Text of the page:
Note on language: The word "caliph" simply means "successor" and refers to the person who purports to rule the Islamic community as a successor to the prophet Muhammed. The word "caliphate," in turn, signifies the institution of this ruler; think of the difference between the "president" (a person) and the "presidency" (an institution.)

The Rashidun Caliphs (632-661 CE) (also known as the "rightly guided" or "patriarchal" caliphs) were the first rulers of Islam after the prophet Muhammad died in 632 AD. The four main caliphs were Abu-bakr, Omar, Othman, and Ali. Each of them expanded the Islamic empire in one way or another. The Islamic expansion from 632-661 started from the Arabian peninsula in Mecca and Medina , to the west into Africa reaching Libya and to the east going as far as Afghanistan.


Map of the Rashidun Caliphate (dark green) with vassal states (light green), c. 654.

As word of Muhammad's death spread throughout
Arabia, several Arab tribes that had allied with the prophet Muhammad refused to obey the new caliph, Abu Bakr, who ruled from Medina. Some of recently converted tribes openly rejected Islam and returned to their earlier religious practices; other rebellious tribes objected to the rule of Abu-Bakr until he put down their rebellion. From 632 to 634 CE, the first "rightly guided" caliph Abu-Bakr therefore consolidated and solidified Muhammed's expansion. From 634 to 644, Umar, the second and most influential of the "rightly guided" caliphs, achieved the first great expansion of Islam's political and religious authority outside of the Saudi Arabian peninsula. Umar's armies drove the Byzantine Empire out of Syria, Palestine, Egypt, and parts of southern Asia, while pushing the Sassanid Empire (Iran) out of Mesopotamia.

Passing over Muhammed's nephew and son-in-law Ali after Umar's death, generals chose Uthman -- a merchant from the Umayyad clan that had oppressed Muhammed -- to be the third caliph. The tension between followers of Ali and those of Uthman would eventually result in the Sunni/Shiite split. During
Uthman's reign (from 644 to 656 CE) the authority of the government in Medina was improved and a conference of scholars was called to make an official version of the Qur'an, placing the chapters in the order in which they appear today. During Uthman's reign the caliphate continued to expand, with Muslim armies moving farther east into Sassanid Iran. After Uthman's assassination, Ali became the fourth and final Rashidun caliph, ruling from 656 until his assassination in 661 (see below.)

Religon and Culture of the Rashidun Caliphate
The culture of the Rashidun Caliphate was extremely religious. Muhammad, the Prophet of Islam, died in 632 CE. The remarkably smooth transition was thanks to Abu-Baker, who was elected into power by the Shura (literally meaning "consultation", this term refers to the Arab custom of gathering prominent members of the community together to make important decisions.) The early caliphs established the basic principles of Sharia, or Muslim holy law, by declaring that any act of the state had to be consistent with the Qur’an and the Hadith ( also known as the Traditions of the Prophet Muhammad and second only to the Qur'an as a Muslim religious text.) Later when Uthman was voted into power, the construction of more than 5,000 mosques was approved, along with the expansion of The Holy Mosques in Mecca and Medina. The great attraction that these sites held as destinations of pilgrimage proved that the Islamic religion was still a major part of the daily lives of the people.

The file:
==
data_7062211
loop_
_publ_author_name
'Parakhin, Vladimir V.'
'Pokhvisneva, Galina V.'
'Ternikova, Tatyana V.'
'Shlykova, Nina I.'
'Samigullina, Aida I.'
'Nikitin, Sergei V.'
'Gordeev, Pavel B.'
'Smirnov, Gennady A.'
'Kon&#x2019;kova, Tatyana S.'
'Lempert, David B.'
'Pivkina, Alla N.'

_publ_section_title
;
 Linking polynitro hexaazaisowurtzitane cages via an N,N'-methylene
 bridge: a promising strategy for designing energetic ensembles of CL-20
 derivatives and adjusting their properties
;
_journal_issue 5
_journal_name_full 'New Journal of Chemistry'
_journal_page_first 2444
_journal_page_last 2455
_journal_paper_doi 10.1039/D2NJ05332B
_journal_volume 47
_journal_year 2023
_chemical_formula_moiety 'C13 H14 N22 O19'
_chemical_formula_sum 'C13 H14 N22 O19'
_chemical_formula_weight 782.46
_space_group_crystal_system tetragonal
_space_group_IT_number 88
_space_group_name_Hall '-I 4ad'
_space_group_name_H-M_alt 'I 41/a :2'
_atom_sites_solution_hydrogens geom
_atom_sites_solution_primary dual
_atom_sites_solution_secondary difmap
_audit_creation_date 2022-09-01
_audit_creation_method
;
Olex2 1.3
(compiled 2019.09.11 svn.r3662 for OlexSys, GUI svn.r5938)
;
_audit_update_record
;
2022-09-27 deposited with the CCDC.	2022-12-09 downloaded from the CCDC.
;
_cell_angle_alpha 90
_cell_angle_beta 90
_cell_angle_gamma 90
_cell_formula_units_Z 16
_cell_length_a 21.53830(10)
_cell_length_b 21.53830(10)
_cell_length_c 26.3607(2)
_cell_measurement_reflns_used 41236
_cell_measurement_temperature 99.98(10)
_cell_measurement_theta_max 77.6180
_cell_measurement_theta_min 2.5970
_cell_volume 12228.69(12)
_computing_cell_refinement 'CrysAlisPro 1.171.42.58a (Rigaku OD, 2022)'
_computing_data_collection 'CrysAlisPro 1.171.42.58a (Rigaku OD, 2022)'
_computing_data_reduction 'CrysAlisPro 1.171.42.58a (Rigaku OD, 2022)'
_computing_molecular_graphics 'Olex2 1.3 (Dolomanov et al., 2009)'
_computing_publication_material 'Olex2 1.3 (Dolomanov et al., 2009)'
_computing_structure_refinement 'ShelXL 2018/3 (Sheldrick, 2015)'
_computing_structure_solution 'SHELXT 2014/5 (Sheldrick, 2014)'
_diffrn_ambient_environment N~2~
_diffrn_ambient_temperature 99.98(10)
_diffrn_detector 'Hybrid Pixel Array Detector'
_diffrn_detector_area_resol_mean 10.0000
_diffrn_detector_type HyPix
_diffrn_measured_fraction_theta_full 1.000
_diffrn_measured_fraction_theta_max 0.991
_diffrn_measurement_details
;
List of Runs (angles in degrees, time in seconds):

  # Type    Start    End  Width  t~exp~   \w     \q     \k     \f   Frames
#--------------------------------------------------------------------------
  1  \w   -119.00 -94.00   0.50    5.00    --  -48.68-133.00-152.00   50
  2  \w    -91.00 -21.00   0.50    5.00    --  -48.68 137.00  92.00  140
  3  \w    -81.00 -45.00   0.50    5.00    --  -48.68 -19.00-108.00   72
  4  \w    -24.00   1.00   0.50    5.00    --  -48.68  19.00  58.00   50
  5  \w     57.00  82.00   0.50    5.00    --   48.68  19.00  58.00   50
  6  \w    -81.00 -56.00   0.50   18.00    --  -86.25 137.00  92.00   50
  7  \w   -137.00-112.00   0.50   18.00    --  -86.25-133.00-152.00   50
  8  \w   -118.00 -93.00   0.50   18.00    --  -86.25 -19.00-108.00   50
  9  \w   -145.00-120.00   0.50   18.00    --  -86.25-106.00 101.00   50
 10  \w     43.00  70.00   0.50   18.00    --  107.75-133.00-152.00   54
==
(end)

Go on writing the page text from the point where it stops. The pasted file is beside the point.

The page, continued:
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A Syrian Shiite devotional icon of Ali: "There is not other fighter that Ali and there is not other sword that Zulfikar."
Fall of the Rashidun Caliphate
Uthman was the third ruler of the Rightly Guided Caliphs or the Rashidun Caliphate. He ruled for twelve years, but for the second half of his rule, civil distress rocked the empire. Uthman, reluctant to spill Muslim blood, refrained from destroying the rebellion. He tried to talk to them and persuade them. The reason he had been so forgiving may have due to Muhammad's words, “Once the sword is unsheathed among my followers, it will not be sheathed until the Last Day.”1 Ali's followers, in contrast, were upset to see a kinsmen of Muhammed's oppressors leading the Muslim community while Muhammed's nephew and son-in-law -- the pious and warlike Ali -- was passed over. In 656 CEE they killed Uthman while he was at mosque, chopping off three of his wife's fingers as she strove to protect him. Ali was the next Caliph, but the murder of Uthman left the land uneasy, and Ali himself soon fell victim to assassination; the split in Islam grew from there. Rule passed ironically back to the Uthman's Umayyad clan -- a family that had once violent oppressed Muhammed -- and the Umayyad Caliphate was born.

1; under Uthman Caliphate.

Works Cited
National Muslim Student Association of the USA and Canada. "The Rightly Guided Caliphs." Sunnah Online, Apr 2009. Web. 1 Apr 2010. <>.
"Rashidun: The Rightly-Guided Caliphate." The Meaning of Islam. N.p., Thursday 1 Apr 2010. Web. 1 Apr 2010. <>.

"Rashidun." Encyclopædia Britannica. 2010. Encyclopædia Britannica Online. 02 Apr. 2010 <****>.
"The Rashidun Caliphate". <>.
Wyatt, Thomas. "Rashidun, First Caliphs of Islam after Muhammad". Janurary 21, 2010 <>.